Rain and snowstorms have increased the suffering of displaced people in camps in northwestern Syria. They are struggling to live with the onset of this season, due to extreme cold, poor living conditions, and the absence of any basic necessities of life.
The blizzard that hit the area on Tuesday night left a lot of human suffering in the camps for displaced persons in the area, causing damage to a large number of tents and cutting off roads leading to the camps. This comes amid cold weather that exacerbated the suffering of camp residents, said a Zaman al-Wasl correspondent in the northern Aleppo countryside.
“The blizzard caused serious damage in the informal camps of displaced persons located in the areas of Bulbul, Rajo, Maabatli, Jindires in the Afrin region, northwestern Syria. Dozens of tents of displaced persons in these areas collapsed over the heads of their residents, forcing some of them to internally displace to the tents of their neighbors and relatives,” he said.
Our correspondent pointed out that the white helmets teams have been working since Tuesday night to shovel snow and open the main roads leading to these camps, in order to reach the residents and evacuate the families affected by the snowstorm.
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Meanwhile, in a report on Wednesday, the Syrian Response Coordinators team counted the number of camps for displaced persons affected by snowfall in northwestern Syria.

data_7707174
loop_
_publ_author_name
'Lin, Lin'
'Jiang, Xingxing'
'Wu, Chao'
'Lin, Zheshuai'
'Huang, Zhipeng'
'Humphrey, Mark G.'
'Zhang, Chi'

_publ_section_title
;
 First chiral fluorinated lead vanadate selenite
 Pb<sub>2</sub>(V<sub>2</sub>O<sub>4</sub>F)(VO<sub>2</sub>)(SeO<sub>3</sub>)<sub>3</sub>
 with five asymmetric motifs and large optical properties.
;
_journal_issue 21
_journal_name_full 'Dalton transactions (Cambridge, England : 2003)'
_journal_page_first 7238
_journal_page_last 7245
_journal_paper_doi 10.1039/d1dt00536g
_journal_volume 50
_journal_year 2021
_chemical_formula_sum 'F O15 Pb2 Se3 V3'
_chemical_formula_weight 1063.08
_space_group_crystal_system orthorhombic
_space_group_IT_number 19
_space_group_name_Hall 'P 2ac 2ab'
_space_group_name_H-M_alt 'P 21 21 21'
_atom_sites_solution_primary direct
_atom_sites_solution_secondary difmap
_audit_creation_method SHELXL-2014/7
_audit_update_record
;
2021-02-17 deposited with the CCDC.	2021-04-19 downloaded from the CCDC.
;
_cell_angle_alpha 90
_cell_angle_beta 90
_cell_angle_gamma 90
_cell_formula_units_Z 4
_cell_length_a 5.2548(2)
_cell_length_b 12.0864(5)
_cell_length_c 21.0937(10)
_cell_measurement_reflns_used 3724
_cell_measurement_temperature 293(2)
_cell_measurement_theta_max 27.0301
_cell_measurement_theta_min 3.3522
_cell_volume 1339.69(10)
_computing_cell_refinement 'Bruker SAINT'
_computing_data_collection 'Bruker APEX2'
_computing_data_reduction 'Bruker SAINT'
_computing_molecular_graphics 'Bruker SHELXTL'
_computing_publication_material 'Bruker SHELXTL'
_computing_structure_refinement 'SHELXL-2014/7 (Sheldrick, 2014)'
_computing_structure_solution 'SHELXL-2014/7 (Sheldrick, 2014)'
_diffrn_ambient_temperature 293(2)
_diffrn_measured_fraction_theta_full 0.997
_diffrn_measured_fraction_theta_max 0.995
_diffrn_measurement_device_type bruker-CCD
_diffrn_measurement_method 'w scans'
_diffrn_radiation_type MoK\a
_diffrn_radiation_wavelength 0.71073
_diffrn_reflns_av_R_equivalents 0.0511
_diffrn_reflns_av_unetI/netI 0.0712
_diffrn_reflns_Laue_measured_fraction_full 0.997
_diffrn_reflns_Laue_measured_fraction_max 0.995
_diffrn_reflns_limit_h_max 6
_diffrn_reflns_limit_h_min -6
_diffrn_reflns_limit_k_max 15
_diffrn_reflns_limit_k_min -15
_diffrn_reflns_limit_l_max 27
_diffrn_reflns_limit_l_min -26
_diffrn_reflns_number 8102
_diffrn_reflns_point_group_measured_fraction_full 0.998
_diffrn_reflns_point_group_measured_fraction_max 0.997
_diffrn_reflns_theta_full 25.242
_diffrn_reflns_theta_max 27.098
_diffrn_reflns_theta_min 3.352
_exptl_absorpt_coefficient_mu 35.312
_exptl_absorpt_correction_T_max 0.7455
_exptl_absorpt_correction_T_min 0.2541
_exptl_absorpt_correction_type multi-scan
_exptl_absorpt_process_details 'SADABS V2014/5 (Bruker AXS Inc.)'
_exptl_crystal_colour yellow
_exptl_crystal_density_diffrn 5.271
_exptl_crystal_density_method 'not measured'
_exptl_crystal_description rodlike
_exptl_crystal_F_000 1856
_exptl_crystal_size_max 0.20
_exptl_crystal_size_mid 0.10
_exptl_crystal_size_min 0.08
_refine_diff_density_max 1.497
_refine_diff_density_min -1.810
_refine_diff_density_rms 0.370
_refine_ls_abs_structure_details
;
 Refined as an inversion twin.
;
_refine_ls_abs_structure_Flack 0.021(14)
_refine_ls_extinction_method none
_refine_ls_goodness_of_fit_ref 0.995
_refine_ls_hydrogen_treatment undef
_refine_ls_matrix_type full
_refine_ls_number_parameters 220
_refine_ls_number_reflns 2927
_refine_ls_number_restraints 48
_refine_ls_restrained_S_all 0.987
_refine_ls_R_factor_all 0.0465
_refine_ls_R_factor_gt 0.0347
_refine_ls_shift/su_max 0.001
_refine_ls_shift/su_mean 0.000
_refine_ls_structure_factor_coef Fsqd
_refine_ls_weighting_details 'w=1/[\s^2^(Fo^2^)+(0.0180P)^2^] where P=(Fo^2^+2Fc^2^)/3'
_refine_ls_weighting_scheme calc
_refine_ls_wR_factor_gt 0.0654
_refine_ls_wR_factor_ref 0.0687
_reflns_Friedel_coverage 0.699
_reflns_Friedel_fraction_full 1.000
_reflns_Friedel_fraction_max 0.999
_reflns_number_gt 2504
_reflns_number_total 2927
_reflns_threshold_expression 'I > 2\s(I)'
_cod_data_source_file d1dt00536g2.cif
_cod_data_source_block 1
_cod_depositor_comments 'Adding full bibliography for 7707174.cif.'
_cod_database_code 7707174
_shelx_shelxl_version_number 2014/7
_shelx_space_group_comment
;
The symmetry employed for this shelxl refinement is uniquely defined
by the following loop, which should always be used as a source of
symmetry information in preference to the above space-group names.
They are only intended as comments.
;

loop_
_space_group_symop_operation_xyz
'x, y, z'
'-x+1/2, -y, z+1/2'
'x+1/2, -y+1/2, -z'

The team said that the number of camps initially affected by rainfall in the past 24 hours reached 47 camps scattered in areas of northwestern Syria.
“Most of the camps in the area have suffered varying damage, with major damage concentrated in the northern Aleppo countryside and camp areas on the Syrian-Turkish border,” he said.
He also explained that the damage varied between partial and total, in terms of the quality of the existing tents, with 69 tents totally affected and 291 tents partially damaged.
The team stressed that there is still no real or complete response to those affected by the recent storm, and expects humanitarian responses and damage repairs to begin after roads are opened and damage is fully assessed.
According to the team, the reason for the increase in damage within the camps is the failure to take the necessary precautionary measures before the beginning of winter, the recurrence of previous damages, and the lack of effective solutions by humanitarian organizations to avoid such damage.
Syria’s response coordinators noted that the camps’ survival so far and in their current state is the biggest real crisis in Syria’s humanitarian crisis issue. The coordinators’ field teams continue to monitor damage in various areas and conduct urgent needs assessments, although the current quality of damage requires all the assistance to the displaced persons in the camps.
This article was translated and edited by The Syrian Observer. The Syrian Observer has not verified the content of this story. Responsibility for the information and views set out in this article lies entirely with the author.